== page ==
I stayed in La‘ie last winter, a stone’s throw from the temple, which is within easy walking distance of Brigham Young University–Hawaii, which is next door to the Polynesian Cultural Center—all the major landmarks of the town within an easy ten-minute circuit. It is surprising to see how compact a place has earned so expansive a reputation. This book surprised me in the same way. There’s a lot going on in this history of the little town—Gathering to La‘ie traces how the sleepy village wrought dramatic influence on Hawaii, managed the miracle of melding diverse factions into a united community, exerted far-flung impact on the history of the Church.
President Hinckley, as an Apostle in 1981, underlined what visionary after visionary has affirmed about the significance of the locale when he stressed its disproportionate importance in the Lord’s work: “I never come to La‘ie that I don’t have a feeling that this place occupies some peculiar position in the plan of the Lord” (1). The feeling of condensed momentousness, of implicit significance, is as palpable in this brief history as it is on the quiet streets of La‘ie.
Riley Moffat serves as senior librarian at BYU–Hawaii. Fred Woods is Brigham Young University Professor of Church History, resident expert on gathering. Jeff Walker is currently a series manager of the Joseph Smith Papers Project, trustee and treasurer of Mormon Historic Sites Foundation, and managing editor of its journal, Mormon Historic Studies. They’re a competent team for documenting the historical impact of La‘ie, not least because they’ve accumulated among them considerable onsite familiarity with the subject.
In addition to those personal and professional qualifications for chronicling gatherings to La‘ie, the authors position themselves strategically to compile an accurate and thorough history by taking full advantage of the archives and expertise of the Jonathan Napela Center for Hawaiian and Pacific Island Studies. Moffat and Woods and Walker manage a further advantage in their writing: they don’t allow their vested parochial interests to get in the way of their objectivity. This local history is more than a cheerleading session; it recounts with engaging frankness the town’s foibles and faux pas, its failures as well as its triumphs.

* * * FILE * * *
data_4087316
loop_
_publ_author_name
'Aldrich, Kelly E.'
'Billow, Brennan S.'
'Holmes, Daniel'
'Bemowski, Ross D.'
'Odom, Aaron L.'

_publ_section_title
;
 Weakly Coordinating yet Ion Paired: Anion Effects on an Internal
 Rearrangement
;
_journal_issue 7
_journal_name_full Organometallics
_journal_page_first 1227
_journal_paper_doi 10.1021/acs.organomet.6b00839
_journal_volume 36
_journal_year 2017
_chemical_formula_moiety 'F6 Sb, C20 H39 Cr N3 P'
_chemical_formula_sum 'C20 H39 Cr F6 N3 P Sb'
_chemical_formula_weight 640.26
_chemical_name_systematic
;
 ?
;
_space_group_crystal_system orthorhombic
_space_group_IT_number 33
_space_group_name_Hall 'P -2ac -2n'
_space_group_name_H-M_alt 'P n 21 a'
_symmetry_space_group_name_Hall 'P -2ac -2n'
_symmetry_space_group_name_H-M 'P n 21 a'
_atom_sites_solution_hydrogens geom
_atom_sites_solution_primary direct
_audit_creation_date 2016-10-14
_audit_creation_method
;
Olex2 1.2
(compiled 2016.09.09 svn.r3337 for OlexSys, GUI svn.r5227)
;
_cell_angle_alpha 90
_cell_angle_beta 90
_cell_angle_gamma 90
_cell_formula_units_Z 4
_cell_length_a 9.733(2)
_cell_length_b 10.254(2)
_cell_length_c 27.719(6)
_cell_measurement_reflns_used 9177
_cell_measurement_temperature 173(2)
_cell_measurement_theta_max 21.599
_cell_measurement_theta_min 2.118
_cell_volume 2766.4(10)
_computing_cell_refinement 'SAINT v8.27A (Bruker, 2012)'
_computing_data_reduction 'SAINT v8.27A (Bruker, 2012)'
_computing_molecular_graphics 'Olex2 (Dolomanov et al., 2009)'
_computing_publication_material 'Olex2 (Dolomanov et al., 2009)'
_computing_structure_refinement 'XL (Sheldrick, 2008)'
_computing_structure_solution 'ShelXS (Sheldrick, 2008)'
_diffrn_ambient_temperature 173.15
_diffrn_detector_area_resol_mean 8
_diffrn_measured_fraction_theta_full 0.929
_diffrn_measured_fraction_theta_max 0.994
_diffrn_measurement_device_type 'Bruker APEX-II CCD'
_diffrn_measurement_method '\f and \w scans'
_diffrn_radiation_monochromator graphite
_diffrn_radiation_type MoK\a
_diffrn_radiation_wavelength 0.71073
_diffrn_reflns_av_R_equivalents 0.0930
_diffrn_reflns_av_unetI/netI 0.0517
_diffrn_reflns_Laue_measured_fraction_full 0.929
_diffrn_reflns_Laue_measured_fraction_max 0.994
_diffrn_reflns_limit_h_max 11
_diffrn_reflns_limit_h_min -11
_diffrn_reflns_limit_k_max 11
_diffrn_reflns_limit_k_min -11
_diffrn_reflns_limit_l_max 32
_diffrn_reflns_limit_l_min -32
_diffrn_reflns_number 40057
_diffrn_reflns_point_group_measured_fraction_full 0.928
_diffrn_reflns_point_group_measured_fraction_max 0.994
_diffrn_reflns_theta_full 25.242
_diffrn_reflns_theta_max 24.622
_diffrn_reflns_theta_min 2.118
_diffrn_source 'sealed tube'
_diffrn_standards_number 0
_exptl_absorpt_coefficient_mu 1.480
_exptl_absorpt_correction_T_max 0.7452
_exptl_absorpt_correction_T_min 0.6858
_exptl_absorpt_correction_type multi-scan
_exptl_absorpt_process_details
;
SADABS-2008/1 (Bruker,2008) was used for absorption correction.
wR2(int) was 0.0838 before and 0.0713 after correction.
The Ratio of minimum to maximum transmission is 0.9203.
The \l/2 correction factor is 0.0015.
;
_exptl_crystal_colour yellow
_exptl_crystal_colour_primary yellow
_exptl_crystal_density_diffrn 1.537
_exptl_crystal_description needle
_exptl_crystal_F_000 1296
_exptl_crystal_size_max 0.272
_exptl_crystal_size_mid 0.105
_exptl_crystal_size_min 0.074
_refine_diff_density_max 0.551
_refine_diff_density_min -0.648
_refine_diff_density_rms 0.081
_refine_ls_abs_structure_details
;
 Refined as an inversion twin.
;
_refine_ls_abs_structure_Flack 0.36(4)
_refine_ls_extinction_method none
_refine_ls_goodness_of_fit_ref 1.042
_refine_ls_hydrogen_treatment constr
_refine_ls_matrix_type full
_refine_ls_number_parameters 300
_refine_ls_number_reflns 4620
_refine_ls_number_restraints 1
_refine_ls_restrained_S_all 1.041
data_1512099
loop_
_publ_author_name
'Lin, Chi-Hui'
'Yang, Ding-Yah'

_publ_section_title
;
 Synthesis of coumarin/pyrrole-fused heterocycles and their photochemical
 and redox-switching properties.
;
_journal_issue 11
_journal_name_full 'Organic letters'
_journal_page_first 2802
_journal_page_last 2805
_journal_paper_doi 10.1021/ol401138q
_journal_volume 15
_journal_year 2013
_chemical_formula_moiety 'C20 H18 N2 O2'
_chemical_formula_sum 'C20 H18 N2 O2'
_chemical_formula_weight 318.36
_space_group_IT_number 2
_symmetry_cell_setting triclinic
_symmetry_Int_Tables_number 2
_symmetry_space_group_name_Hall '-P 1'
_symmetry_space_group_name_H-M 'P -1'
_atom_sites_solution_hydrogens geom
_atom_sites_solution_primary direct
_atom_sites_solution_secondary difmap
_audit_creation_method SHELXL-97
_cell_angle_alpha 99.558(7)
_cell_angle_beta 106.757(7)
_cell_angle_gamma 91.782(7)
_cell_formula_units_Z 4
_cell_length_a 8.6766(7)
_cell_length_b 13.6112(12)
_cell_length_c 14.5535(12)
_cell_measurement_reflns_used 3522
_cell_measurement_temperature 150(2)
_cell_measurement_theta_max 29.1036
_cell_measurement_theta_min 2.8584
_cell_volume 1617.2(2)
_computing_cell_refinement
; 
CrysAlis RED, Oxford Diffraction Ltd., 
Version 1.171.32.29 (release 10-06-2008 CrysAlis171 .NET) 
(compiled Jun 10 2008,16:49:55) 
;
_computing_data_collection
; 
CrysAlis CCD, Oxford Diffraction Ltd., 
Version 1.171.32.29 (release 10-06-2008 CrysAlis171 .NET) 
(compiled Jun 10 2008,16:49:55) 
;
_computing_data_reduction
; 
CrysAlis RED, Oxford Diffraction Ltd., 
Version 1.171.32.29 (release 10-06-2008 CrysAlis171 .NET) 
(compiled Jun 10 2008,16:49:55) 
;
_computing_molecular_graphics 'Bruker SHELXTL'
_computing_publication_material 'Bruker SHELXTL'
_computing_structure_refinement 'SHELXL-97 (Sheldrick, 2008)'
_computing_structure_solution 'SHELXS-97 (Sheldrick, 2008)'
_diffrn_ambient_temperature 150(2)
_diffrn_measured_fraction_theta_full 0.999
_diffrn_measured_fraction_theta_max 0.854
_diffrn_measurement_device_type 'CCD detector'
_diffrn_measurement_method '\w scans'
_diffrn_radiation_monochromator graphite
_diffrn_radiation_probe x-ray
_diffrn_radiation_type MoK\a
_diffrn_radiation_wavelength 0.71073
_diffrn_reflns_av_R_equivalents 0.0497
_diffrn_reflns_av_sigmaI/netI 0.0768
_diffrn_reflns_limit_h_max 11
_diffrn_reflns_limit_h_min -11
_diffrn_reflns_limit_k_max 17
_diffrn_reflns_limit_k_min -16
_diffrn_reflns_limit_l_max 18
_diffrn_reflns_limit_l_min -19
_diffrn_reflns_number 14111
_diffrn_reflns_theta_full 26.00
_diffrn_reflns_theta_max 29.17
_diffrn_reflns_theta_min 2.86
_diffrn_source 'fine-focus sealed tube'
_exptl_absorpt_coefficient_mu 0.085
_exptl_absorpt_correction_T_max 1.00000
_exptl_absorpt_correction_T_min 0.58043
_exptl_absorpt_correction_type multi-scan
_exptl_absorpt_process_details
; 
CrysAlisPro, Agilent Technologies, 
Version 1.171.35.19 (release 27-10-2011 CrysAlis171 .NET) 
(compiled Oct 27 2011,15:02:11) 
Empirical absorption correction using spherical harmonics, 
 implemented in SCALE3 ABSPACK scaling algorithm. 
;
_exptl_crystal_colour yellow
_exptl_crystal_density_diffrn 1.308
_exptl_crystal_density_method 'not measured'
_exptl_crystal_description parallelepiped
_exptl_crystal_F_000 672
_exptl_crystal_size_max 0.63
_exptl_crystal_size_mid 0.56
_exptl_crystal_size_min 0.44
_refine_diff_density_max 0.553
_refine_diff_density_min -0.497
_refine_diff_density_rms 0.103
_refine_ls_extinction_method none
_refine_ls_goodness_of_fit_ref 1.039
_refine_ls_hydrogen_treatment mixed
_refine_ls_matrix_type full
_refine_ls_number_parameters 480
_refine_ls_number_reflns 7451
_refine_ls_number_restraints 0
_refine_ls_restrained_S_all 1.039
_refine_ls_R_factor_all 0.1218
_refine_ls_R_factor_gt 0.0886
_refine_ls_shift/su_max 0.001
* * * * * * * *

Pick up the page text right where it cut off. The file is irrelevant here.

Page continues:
The book’s strength is also its weakness: diversity. It’s better at gathering than sorting—probably tries to do too many things at once. That’s a persistent temptation among Hawaii’s many appeals. My class of two dozen students at BYU–Hawaii was a rainbow of nine different nationalities, not counting ethnic variations of that remarkably variegated group we lump under the term Hawaiian—the La‘ie university deserves its reputation as “the most culturally diverse campus in the United States” (185). The hydra-headedness of diversity makes it hard to control. But its kaleidoscopic inclusiveness gives it both balance and range. Multiple authorship can be a liability—“a camel is a horse built by a committee.” Yet there are ways the triple perspective works well with the complexities of this project. Gathering to La‘ie mostly manages to weave disparate historical filaments into a coherent mural. A rainbow of visual vignettes contributes to that e pluribus unum amalgam of diversity—the volume is energized and enlivened, sometimes almost incarnated, by nearly three hundred photographs.
So the book is something of a catchall, but not catch-as-catch-can. The theme of gathering helps make its episodic anecdotes cohere. That motif—the town’s pivotal position as a long-term destination for cultural and spiritual commingling—braids the divergent strands of the La‘ie narrative, stringing disparate events into a linked lei. Recurrent gatherings are absorbed into a shared story in the same way the town itself has brought divergent groups and idiosyncratic individuals into communal closeness. Chronological portraits of La‘ie—from its early origins through its gathering phases to the visionary culmination of the temple and the university and the cultural center—simmer in a narrative stew that blends all sorts of La‘ie experience. That throw-everything-into-the-cauldron recipe makes for some interesting historical flavors, perhaps the most satisfying the sense of how much the past informs the present.
If you want to know more about La‘ie, this is the book for you. If you don’t care to know more, this could well make you care. If you think, as I thought, you know La‘ie well enough, these anecdotal annals will persuade you otherwise. Gathering to La‘ie stimulates an appetite for the local history by setting out flavor after fresh flavor in its documentary smorgasbord: